Oklahoma Bill Would Allow Electronic Citations for Traffic Violations

January 27, 2014
Police

  • January 27, 2014 at 1:47 pm
    Joe says:
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    This proposed bill is not only an excuse to increase fines, but also going to make law enforcement into glorified meter maids. A lot of criminals are caught during routine traffic stops. Just this month a girl was saved after a routine traffic stop. http://www.wbbjtv.com/news/local/Aggravated-Kidding-Charges-Stem-From-Routine-Traffic-Stop-239947911.html
    Lastly, if E-tickets are supposed to make the police more efficient, shouldn’t our fines be lowered?

    • January 27, 2014 at 8:43 pm
      Jim says:
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      I’m sorry – is this the Onion?

  • January 27, 2014 at 4:33 pm
    Termite says:
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    What an embarrassment to Okla. This idea is so wrought with problems and wrongful convictions. How does the cop know who the driver is without personal contact? Every person has the right to be confronted by their accusers. And the worst part is, if this bill passes, what’s next our email addresses on our license plate?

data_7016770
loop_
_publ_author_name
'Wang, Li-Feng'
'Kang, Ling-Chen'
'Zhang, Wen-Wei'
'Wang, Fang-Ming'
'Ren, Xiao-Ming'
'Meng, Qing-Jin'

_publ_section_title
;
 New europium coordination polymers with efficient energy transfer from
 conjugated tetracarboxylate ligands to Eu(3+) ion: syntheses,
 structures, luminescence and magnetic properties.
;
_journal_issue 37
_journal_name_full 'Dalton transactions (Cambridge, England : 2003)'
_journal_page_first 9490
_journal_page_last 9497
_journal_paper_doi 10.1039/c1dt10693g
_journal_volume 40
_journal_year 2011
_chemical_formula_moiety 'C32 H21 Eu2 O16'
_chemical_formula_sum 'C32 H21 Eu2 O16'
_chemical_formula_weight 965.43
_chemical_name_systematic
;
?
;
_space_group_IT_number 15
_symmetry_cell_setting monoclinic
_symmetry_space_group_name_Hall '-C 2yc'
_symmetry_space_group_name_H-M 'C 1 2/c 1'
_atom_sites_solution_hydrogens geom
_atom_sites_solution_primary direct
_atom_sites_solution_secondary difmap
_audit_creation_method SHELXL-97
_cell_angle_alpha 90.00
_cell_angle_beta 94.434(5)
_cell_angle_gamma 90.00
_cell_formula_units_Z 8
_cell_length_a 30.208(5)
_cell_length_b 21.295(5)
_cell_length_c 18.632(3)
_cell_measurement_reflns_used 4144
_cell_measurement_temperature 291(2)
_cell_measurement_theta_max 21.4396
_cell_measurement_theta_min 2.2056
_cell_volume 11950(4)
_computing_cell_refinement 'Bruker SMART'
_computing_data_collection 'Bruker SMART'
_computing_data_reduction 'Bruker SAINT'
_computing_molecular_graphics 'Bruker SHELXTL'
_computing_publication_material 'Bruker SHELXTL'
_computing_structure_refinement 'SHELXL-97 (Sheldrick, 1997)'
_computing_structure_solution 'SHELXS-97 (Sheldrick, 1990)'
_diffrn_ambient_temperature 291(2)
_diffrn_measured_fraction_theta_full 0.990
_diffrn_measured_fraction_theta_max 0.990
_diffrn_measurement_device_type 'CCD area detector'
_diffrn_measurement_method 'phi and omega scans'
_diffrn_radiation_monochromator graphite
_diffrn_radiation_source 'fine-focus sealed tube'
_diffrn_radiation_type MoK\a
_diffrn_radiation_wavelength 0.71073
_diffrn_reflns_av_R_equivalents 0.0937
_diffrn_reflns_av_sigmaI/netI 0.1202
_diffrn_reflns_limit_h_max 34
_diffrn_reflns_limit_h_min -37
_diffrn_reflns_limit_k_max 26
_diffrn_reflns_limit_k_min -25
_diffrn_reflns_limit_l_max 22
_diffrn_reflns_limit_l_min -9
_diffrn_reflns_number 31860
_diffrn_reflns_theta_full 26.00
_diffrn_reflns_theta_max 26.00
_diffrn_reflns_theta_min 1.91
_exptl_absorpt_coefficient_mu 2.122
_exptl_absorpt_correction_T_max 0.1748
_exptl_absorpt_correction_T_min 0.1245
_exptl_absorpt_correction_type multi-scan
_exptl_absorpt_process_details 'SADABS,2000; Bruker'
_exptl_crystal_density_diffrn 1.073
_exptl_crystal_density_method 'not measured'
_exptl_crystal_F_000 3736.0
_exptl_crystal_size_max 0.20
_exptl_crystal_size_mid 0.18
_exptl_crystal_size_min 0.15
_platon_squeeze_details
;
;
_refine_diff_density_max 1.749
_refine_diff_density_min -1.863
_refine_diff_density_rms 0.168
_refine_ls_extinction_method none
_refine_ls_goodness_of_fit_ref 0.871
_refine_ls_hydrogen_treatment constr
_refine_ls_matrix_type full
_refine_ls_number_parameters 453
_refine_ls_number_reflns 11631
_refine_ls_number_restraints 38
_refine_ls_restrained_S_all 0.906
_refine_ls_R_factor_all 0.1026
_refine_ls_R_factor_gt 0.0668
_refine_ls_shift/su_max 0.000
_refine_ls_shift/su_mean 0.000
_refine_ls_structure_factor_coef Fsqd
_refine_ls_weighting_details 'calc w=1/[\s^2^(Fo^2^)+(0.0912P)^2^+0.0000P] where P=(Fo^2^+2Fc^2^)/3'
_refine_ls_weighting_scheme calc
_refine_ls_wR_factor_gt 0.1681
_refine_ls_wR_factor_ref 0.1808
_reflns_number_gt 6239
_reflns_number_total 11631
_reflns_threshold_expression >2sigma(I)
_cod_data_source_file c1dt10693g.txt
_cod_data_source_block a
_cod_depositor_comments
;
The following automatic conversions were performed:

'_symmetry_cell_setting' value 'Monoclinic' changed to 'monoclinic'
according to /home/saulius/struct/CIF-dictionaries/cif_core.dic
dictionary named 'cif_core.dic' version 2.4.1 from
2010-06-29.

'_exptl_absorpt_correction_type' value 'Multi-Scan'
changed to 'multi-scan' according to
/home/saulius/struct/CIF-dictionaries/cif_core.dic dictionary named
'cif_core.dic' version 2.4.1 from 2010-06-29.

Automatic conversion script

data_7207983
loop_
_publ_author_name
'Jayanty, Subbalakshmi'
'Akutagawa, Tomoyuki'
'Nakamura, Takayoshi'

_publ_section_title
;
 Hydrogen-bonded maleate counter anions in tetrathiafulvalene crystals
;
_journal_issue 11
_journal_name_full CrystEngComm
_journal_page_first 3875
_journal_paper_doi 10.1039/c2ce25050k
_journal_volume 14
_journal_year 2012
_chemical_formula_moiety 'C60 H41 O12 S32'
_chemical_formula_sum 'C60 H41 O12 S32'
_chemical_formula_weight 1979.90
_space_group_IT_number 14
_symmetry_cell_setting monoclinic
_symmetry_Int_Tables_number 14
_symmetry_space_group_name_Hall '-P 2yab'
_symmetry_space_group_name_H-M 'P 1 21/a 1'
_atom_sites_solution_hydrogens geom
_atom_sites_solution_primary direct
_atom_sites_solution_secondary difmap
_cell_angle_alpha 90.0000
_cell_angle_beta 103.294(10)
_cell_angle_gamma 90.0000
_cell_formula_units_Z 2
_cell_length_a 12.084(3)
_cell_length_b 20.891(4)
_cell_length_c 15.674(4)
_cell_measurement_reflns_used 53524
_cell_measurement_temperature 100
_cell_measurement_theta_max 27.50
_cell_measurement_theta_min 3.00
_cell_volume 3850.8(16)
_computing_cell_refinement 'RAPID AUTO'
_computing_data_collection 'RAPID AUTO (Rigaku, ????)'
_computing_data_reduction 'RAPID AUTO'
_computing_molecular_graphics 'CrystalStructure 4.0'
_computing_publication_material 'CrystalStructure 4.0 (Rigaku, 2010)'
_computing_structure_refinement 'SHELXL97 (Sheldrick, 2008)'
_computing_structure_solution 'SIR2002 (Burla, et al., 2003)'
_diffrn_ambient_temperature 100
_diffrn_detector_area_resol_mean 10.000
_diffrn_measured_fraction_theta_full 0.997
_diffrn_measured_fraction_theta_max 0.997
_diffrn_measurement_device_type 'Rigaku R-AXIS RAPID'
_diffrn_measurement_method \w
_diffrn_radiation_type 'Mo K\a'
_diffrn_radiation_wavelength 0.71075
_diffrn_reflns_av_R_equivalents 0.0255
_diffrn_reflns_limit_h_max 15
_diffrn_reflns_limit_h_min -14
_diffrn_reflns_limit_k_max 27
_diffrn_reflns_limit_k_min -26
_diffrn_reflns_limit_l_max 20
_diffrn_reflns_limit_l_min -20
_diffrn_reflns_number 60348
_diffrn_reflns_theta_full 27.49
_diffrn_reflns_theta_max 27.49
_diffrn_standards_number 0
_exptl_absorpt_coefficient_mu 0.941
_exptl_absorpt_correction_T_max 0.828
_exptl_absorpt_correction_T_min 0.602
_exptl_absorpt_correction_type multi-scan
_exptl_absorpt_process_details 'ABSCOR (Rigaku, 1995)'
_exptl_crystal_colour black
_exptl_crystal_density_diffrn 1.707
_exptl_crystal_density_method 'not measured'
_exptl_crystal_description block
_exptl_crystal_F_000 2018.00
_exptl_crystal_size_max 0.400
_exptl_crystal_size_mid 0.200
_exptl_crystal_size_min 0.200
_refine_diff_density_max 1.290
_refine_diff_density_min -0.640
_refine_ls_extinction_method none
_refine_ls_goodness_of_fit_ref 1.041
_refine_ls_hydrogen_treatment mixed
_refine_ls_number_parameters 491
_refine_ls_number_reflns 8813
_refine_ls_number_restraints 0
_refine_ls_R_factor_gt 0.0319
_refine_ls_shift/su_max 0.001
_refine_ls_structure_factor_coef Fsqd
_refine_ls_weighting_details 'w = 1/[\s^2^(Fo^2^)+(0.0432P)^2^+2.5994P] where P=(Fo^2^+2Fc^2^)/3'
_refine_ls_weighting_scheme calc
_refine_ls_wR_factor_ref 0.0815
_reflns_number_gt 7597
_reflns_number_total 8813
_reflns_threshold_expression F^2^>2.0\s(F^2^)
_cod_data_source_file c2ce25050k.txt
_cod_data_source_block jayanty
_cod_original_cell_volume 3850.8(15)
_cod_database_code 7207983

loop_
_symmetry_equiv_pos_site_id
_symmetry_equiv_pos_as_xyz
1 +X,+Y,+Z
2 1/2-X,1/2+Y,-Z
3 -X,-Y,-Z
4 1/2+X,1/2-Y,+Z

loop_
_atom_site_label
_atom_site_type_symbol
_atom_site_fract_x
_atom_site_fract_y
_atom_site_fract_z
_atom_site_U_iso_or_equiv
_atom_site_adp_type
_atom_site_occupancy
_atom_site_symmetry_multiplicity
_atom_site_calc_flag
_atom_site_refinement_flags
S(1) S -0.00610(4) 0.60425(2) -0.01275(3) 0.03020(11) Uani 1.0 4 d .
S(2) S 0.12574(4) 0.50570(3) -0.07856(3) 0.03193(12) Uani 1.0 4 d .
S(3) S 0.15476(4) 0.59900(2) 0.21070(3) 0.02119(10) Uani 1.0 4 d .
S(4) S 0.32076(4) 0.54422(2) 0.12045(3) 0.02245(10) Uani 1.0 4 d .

Get a grip, Oklahoma. This ex-cop now legislature is probably the one at McDonalds grabbing all the free cop food and just to damn lazy to get our of his car, if he can.

  • January 27, 2014 at 6:11 pm
    Sam says:
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    So they don’t even have to get out of the car to issue a ticket? So you don’t know you got one til you check your email? Oh NO there will be NO abuse of that LOL Cops will just rack up their quota in 2 hours for the month. so you don’t get to confront the officer and ask why he ticketed you? There is no rapport? Well, that sounds unconstitional. You have a right to speak to your accuser. The officer can just hide in his car and fling tickets left and right LOL

    • January 28, 2014 at 1:57 pm
      KY jw says:
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      Yes there are several problems with this concept; however, the email is going to the county clerk NOT the driver. I imagine the notice for the ticket would be done the same way traffic camera tickets are sent to vehicle owners in many jurisdictions.

  • January 27, 2014 at 6:12 pm
    Goober says:
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    Good luck trying to prove the email arrived, and was read by the person the car is registered to.